Detecting Immunoagglutination A Visual Observation

The light scattered from a monodisperse suspension of particles makes the latex look milky in appearance. If the suspension of particles is aggregated by some process then the microspheres clump together to produce a coarse granular suspension that resembles curdled milk in appearance. Many of the latex agglutination tests developed are performed manually and the agglutination is detected by visual observation. In these tests larger particles of several hundred nanometers have to be used, the most common size being 0.8 pm. It has been established that about 100 clumps must be seen to determine agglutination and that these clumps must be about 50 pm to be seen by eye [100]. For a particle size

FIG. 13 Immunoreactivity of IgG anti-CRP (■) and F(ab')2 anti-CRP (•) molecules physically (open symbol) and covalently (closed symbol) adsorbed on latex particles. The immunoreactivity is measured by nephelometric monitoring of the immunoaggrega-tion reaction with human CRP for 10 min. Both IgG-latex conjugates have the same protein coverage. Also, both F(ab')2-latex conjugates have the same protein coverage.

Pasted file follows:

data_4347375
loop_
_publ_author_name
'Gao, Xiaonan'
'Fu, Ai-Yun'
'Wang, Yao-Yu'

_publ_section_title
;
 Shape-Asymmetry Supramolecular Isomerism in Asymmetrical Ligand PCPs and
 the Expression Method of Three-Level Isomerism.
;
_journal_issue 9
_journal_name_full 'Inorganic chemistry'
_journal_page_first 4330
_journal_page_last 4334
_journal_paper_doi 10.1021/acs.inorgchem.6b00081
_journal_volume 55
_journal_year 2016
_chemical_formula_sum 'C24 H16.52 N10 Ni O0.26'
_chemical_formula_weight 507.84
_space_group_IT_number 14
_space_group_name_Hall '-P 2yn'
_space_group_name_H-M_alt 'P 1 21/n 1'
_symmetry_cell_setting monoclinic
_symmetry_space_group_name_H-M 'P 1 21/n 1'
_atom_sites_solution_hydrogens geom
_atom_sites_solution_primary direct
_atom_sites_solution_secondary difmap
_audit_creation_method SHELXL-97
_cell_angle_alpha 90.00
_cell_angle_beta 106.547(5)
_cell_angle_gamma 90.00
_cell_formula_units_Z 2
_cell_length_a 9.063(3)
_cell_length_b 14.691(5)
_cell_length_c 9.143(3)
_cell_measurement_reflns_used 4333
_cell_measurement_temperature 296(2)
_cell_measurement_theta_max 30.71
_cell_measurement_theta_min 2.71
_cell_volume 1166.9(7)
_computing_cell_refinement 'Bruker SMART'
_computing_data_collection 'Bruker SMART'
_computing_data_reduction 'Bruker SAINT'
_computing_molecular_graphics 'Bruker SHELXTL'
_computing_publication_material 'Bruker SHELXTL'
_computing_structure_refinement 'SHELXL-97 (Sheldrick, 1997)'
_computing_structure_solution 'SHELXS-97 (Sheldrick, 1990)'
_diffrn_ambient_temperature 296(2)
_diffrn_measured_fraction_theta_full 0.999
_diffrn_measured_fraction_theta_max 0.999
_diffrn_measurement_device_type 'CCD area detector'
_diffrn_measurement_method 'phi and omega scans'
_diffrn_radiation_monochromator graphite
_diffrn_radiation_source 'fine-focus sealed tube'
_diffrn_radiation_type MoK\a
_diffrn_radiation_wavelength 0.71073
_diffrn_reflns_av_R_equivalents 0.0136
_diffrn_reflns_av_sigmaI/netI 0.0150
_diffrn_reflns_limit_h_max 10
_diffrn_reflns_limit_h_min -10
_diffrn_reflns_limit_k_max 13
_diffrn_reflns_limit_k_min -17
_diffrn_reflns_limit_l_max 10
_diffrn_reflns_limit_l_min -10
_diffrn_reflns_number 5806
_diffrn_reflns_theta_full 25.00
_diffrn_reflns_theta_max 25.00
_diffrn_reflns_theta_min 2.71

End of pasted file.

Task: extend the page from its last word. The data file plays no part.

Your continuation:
FIG. 13 Immunoreactivity of IgG anti-CRP (■) and F(ab')2 anti-CRP (•) molecules physically (open symbol) and covalently (closed symbol) adsorbed on latex particles. The immunoreactivity is measured by nephelometric monitoring of the immunoaggrega-tion reaction with human CRP for 10 min. Both IgG-latex conjugates have the same protein coverage. Also, both F(ab')2-latex conjugates have the same protein coverage.

of 0.8 pm, about 105 latex particles is required to make one visible aggregate, and about 107 particles is needed to determine agglutination in a given test. Based on these calculations and assuming that about 10 bonds are required per particle to hold them together, Bangs has evaluated the sensitivity of such a manual test to be in the order of picograms [100]. Although quite useful in the laboratory and cheap due to the absence of equipment needs, the major limitation of these manual assays is that the only quantitation possible is to use serial dilutions of the test fluid and to look for the disappearance of immunoagglutination.

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